In the typical case, a child between 3 and 7 years of age experiences language problems, with or without seizures. The language disorder may start suddenly or slowly. It usually affects the child's understanding of spoken language the most, but it may affect both understanding speech and speaking ability, or it may affect speaking only.
Seizures are usually few and often occur during sleep. Simple partial seizures involving movement are most common, but tonic-clonic seizures can also occur.
The Landau-Kleffner syndrome is a rare disorder. It begins during childhood, with language disorders starting between ages 3 and 7 years.
Seizure control is rarely a problem, but standard seizure medications are not often effective against the language disorder. Drugs such as Lamictal (lamotrigine), Keppra (levetiracetam), and Depakote (valproate) sometimes help. High dose diazepam given at bedtime has resulted in excellent improvement in some children. Steroids have also shown some efficacy, improving both the EEG and language.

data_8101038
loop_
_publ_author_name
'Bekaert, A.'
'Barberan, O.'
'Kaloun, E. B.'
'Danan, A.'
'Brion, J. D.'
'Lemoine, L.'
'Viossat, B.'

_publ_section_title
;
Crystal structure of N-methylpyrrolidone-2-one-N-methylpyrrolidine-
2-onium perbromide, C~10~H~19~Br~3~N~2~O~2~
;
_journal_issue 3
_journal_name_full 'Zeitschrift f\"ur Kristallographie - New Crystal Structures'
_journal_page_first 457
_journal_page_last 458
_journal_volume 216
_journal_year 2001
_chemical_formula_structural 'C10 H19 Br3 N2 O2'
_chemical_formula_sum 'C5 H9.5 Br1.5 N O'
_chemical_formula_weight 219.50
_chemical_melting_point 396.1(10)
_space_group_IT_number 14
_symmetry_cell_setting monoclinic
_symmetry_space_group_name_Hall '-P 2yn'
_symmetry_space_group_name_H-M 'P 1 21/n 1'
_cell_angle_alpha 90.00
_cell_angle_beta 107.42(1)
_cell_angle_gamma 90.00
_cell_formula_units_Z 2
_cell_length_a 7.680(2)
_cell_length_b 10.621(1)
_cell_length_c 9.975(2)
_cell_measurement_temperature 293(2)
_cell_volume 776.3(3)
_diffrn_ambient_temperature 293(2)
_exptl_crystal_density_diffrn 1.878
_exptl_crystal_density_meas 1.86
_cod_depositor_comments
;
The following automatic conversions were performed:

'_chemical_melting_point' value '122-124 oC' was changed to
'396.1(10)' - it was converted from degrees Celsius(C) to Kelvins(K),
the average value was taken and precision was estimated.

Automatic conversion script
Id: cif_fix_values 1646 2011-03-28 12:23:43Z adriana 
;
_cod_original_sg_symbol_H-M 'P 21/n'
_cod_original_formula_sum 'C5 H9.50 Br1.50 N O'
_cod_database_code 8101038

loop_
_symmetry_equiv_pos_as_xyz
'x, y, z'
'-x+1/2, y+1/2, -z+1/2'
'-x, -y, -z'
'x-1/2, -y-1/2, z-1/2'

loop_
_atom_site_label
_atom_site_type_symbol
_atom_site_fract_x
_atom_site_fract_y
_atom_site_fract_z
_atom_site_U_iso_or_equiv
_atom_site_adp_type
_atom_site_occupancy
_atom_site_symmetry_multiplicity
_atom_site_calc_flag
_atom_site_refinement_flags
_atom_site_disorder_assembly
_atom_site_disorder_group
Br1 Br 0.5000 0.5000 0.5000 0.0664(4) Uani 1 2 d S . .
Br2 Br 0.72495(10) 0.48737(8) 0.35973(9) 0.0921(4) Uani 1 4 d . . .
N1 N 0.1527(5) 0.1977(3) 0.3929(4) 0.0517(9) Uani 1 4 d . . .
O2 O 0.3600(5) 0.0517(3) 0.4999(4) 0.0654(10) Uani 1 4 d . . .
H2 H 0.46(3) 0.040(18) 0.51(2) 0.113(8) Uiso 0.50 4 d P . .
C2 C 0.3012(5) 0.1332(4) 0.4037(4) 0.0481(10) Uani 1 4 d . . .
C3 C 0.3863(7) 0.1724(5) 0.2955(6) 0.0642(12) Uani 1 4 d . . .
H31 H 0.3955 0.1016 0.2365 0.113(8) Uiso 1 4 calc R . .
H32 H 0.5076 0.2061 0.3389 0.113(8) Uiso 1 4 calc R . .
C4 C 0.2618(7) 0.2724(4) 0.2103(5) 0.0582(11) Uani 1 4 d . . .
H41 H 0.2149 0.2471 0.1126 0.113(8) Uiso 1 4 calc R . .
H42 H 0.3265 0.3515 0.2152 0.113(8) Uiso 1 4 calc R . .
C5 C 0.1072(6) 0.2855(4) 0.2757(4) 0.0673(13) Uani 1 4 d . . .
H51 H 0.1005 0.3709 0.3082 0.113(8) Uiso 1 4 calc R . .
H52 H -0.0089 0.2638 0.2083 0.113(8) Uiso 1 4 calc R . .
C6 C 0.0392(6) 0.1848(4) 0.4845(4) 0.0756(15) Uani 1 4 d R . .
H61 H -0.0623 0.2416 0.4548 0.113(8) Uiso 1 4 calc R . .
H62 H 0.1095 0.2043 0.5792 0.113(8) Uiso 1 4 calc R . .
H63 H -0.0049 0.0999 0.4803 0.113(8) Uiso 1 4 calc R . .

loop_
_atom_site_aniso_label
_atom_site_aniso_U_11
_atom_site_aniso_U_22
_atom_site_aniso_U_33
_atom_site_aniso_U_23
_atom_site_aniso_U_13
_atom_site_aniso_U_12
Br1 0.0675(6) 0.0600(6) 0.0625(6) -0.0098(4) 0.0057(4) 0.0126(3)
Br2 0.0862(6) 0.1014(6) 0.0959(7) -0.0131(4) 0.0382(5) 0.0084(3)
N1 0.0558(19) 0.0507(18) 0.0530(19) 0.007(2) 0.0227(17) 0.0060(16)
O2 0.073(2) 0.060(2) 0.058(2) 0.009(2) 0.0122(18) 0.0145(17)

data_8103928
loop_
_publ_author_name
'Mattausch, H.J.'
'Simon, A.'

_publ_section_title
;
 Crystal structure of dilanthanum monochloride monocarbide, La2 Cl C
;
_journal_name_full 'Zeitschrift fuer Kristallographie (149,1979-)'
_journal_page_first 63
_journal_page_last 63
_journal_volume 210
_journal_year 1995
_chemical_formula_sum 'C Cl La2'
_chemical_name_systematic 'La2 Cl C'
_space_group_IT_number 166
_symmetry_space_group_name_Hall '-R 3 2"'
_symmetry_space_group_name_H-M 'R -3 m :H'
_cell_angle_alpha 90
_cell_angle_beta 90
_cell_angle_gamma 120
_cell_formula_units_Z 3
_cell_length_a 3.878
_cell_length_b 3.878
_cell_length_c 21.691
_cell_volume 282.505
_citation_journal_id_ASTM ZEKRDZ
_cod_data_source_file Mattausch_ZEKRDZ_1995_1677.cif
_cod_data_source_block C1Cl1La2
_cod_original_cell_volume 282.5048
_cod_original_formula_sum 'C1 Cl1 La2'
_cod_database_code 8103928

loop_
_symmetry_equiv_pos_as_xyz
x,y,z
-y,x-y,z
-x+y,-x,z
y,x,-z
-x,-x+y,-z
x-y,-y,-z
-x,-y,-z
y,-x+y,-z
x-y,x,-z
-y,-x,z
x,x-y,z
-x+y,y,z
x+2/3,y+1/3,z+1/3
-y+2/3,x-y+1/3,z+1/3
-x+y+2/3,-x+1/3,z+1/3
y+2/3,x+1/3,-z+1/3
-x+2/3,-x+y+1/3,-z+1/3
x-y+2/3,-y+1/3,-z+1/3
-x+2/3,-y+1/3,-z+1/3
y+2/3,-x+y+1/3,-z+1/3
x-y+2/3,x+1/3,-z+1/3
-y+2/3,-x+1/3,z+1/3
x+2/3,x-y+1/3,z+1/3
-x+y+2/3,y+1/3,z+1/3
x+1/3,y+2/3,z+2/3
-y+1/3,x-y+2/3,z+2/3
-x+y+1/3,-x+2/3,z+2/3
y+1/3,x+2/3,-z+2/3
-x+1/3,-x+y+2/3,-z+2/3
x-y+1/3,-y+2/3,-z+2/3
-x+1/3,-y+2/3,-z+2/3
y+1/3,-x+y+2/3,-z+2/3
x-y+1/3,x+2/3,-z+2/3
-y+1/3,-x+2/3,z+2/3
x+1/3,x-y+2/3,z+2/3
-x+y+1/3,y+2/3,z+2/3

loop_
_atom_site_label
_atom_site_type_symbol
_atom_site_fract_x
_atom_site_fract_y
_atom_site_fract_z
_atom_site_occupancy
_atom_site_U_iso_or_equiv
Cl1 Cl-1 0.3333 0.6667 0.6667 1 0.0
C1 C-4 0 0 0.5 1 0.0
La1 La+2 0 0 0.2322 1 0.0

A new form of epilepsy surgery, multiple subpial transections in which multiple small slices are made in brain cortex, may improve both the EEG abnormalities and the language disorder in a small number of children. This procedure is still being studied in various epilepsy centers.
After age 10, only 20% of patients still have seizures. The clinical course of the disorder fluctuates and it occasionally disappears on its own.
Some children are left with permanent language difficulties. Most commonly, these are children in whom medical or surgical therapy does not eliminate the epileptic patterns on the EEG.